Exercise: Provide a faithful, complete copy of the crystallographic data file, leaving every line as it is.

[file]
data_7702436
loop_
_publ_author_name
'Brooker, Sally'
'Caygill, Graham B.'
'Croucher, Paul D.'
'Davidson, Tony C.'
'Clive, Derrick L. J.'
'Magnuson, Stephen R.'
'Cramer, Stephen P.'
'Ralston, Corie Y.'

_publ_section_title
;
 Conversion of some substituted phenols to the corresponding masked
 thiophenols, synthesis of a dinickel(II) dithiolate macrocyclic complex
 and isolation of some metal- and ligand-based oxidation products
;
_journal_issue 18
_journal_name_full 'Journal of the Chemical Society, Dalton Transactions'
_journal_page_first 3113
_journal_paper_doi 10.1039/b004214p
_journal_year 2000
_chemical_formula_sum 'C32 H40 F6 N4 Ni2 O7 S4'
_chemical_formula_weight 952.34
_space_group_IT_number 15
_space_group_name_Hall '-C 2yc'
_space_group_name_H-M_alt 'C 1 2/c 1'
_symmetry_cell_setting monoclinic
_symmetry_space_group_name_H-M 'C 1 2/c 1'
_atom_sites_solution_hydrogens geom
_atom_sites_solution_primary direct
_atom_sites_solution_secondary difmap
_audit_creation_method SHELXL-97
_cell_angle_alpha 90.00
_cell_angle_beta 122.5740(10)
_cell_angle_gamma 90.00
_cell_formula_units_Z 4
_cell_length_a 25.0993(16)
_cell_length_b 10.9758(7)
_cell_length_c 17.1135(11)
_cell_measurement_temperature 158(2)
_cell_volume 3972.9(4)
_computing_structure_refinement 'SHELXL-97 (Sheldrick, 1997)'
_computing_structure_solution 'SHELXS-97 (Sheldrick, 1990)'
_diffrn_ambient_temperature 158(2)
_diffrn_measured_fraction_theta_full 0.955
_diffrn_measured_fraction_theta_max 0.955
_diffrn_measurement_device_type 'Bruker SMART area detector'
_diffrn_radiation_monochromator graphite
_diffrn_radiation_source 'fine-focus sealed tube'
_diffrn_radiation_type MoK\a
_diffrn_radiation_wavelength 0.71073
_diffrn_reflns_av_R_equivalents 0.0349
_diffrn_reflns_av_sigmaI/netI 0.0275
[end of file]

data_7702436
loop_
_publ_author_name
'Brooker, Sally'
'Caygill, Graham B.'
'Croucher, Paul D.'
'Davidson, Tony C.'
'Clive, Derrick L. J.'
'Magnuson, Stephen R.'
'Cramer, Stephen P.'
'Ralston, Corie Y.'

_publ_section_title
;
 Conversion of some substituted phenols to the corresponding masked
 thiophenols, synthesis of a dinickel(II) dithiolate macrocyclic complex
 and isolation of some metal- and ligand-based oxidation products
;
_journal_issue 18
_journal_name_full 'Journal of the Chemical Society, Dalton Transactions'
_journal_page_first 3113
_journal_paper_doi 10.1039/b004214p
_journal_year 2000
_chemical_formula_sum 'C32 H40 F6 N4 Ni2 O7 S4'
_chemical_formula_weight 952.34
_space_group_IT_number 15
_space_group_name_Hall '-C 2yc'
_space_group_name_H-M_alt 'C 1 2/c 1'
_symmetry_cell_setting monoclinic
_symmetry_space_group_name_H-M 'C 1 2/c 1'
_atom_sites_solution_hydrogens geom
_atom_sites_solution_primary direct
_atom_sites_solution_secondary difmap
_audit_creation_method SHELXL-97
_cell_angle_alpha 90.00
_cell_angle_beta 122.5740(10)
_cell_angle_gamma 90.00
_cell_formula_units_Z 4
_cell_length_a 25.0993(16)
_cell_length_b 10.9758(7)
_cell_length_c 17.1135(11)
_cell_measurement_temperature 158(2)
_cell_volume 3972.9(4)
_computing_structure_refinement 'SHELXL-97 (Sheldrick, 1997)'
_computing_structure_solution 'SHELXS-97 (Sheldrick, 1990)'
_diffrn_ambient_temperature 158(2)
_diffrn_measured_fraction_theta_full 0.955
_diffrn_measured_fraction_theta_max 0.955
_diffrn_measurement_device_type 'Bruker SMART area detector'
_diffrn_radiation_monochromator graphite
_diffrn_radiation_source 'fine-focus sealed tube'
_diffrn_radiation_type MoK\a
_diffrn_radiation_wavelength 0.71073
_diffrn_reflns_av_R_equivalents 0.0349
_diffrn_reflns_av_sigmaI/netI 0.0275